Service providers are evaluating OSS platforms and discovering a new focus on platforms rather than features.
By JULIE WINGERTER
In the past, operations support system (OSS) software selection has often focused on the features and functions of specific applications. However, technology-savvy service providers are starting to realize that the underlying software architecture may be even more important than the specific functionality offered by vendors. As a result, service providers are placing a growing emphasis on understanding the underlying software platform, its inherent flexibility, scalability, and automation capabilities--and how it can grow and accommodate new technologies and services as they roll out next generation products.
Industry experts are emphasizing the importance of software solutions that can be expanded to host any number of new communications technologies and the necessity for a system that can be accessed anywhere. They are also emphasizing the importance of a modular, open solution in which data can be moved in and out with ease while minimizing integration and information technology (IT) support costs.
New focus on scalable OSS
Service providers are now selecting solutions based on three architectural factors--whether the solution is 100% web-based, 100% java, and/or has n-tier architecture as the software platform. Solutions with these characteristics have a number of advantages over their predecessors and are being embraced as the truly flexible, truly extensible applications that service providers have long been seeking.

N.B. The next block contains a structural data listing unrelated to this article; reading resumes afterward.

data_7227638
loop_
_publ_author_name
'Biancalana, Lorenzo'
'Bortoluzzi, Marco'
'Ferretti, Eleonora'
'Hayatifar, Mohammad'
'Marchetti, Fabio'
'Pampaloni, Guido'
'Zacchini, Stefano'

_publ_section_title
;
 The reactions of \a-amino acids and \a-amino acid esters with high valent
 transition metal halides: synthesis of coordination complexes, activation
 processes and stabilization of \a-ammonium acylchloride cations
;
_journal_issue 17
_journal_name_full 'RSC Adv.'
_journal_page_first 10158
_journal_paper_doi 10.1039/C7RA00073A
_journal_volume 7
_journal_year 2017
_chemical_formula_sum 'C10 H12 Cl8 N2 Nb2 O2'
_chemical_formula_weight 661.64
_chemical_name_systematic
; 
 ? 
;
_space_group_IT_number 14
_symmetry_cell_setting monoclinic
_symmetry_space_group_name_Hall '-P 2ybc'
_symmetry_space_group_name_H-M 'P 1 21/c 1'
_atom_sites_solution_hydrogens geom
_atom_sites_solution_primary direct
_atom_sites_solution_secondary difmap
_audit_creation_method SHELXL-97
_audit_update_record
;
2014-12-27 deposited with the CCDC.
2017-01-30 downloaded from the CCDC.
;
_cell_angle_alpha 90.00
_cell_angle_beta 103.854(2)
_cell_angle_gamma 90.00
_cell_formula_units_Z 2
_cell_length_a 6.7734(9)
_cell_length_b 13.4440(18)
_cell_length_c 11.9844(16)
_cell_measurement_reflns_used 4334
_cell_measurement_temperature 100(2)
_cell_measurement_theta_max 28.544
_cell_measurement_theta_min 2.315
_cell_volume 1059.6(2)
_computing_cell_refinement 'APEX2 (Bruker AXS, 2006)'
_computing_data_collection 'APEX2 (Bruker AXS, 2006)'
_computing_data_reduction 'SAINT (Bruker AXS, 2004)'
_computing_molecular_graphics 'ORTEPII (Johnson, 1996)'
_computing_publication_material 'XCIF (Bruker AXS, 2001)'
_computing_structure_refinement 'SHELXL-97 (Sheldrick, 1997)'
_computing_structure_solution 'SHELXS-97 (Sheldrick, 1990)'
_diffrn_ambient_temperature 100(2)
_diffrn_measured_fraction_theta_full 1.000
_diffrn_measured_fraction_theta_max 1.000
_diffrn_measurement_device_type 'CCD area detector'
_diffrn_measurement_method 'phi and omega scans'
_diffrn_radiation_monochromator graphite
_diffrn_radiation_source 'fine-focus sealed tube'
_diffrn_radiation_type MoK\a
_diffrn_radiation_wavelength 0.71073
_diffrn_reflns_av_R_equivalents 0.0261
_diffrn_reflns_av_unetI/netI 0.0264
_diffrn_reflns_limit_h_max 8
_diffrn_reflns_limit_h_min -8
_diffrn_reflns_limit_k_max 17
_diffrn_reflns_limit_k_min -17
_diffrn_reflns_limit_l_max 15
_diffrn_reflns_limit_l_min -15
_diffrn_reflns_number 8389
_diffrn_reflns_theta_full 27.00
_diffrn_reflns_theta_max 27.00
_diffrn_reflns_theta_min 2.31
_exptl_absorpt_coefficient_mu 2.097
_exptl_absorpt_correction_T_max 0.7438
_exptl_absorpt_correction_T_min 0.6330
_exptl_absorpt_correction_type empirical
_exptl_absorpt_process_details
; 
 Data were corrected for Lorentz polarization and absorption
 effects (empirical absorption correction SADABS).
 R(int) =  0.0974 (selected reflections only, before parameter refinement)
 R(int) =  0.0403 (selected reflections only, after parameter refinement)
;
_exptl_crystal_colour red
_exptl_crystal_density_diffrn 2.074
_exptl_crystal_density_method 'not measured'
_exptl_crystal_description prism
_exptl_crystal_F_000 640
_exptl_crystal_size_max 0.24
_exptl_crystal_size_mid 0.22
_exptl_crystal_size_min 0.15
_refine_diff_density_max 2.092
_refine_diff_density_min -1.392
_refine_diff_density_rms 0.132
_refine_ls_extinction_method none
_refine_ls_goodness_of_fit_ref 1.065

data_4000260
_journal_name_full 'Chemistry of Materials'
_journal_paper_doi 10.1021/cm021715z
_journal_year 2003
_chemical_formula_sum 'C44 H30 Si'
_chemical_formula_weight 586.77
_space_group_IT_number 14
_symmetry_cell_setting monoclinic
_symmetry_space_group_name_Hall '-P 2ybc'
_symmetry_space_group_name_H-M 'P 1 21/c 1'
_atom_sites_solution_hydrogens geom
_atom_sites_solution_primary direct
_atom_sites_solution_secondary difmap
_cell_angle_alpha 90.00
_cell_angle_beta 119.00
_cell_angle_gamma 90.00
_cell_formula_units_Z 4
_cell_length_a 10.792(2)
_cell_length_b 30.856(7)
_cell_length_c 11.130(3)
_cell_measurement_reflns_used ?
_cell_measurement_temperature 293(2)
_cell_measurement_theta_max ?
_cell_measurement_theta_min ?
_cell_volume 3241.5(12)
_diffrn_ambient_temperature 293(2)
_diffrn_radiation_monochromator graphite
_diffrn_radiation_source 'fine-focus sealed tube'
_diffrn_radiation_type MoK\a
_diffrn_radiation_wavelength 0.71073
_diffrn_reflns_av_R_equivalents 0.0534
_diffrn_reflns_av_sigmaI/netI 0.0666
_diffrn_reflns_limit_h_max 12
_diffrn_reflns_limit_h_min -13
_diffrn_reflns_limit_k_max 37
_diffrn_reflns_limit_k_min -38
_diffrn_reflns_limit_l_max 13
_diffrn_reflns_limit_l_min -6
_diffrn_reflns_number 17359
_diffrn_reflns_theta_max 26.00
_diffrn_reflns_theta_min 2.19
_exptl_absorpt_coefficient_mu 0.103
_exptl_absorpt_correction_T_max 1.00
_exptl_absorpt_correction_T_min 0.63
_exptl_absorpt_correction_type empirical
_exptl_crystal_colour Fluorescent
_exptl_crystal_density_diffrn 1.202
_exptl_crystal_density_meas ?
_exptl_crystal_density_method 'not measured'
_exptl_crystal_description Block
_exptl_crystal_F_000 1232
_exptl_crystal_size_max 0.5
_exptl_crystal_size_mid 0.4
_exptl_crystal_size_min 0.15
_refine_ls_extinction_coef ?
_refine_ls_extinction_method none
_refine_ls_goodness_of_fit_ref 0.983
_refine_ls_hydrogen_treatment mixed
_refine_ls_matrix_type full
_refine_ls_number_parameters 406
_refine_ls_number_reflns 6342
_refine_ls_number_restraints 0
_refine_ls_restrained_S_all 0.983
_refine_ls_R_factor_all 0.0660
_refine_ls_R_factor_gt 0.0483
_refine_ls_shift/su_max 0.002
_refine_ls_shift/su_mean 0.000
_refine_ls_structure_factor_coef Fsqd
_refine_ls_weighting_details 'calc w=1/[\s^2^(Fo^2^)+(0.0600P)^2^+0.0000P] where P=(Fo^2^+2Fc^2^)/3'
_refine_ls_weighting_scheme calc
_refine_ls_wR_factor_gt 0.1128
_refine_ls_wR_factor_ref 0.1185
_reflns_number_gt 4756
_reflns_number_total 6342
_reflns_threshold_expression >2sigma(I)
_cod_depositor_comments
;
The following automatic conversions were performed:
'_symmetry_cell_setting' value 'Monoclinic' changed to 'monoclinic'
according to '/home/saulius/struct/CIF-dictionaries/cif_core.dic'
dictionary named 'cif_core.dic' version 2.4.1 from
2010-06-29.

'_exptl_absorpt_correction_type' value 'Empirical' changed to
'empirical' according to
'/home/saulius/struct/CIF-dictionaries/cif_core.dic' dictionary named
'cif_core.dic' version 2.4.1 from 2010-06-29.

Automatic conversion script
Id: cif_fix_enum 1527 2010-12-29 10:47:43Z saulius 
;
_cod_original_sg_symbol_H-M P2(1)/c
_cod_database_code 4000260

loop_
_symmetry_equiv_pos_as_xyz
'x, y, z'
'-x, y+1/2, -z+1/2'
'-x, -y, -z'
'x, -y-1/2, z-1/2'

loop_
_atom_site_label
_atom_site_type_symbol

First, web-based applications are easy to maintain at the IT level. No longer required to install and update clients on individual workstations, 100% web applications require only a simple browser at the client level. It is important for service providers selecting a solution to note the distinction between "web-based" and "web-enabled."
In an attempt to accommodate customer demands for web capabilities, some OSS vendors have wrapped their client server products in a "web" wrapper. While a step in the right direction, this quick fix allows only basic web viewing capabilities (versus full read/write/edit permissions) and still requires that the original client be maintained at the workstation level.
Second, with the introduction of java, the constraints of C++ code, including the inability to leverage the Internet and limited graphical capabilities, are eliminated. Significantly, unlike C++, the software industry has standardized on java. This means that java, not C++, will continue to be the programming language of choice in the software programming world.
Finally, the software industry appears to have standardized on the n-tier architecture as the software platform for flexibility and scalability. This is true not only in the telecom software world, but across the software industry as a whole. Sun Microsystems has been one of the prominent leaders in the movement to standardize on the n-tier architecture and object driven environments for software development.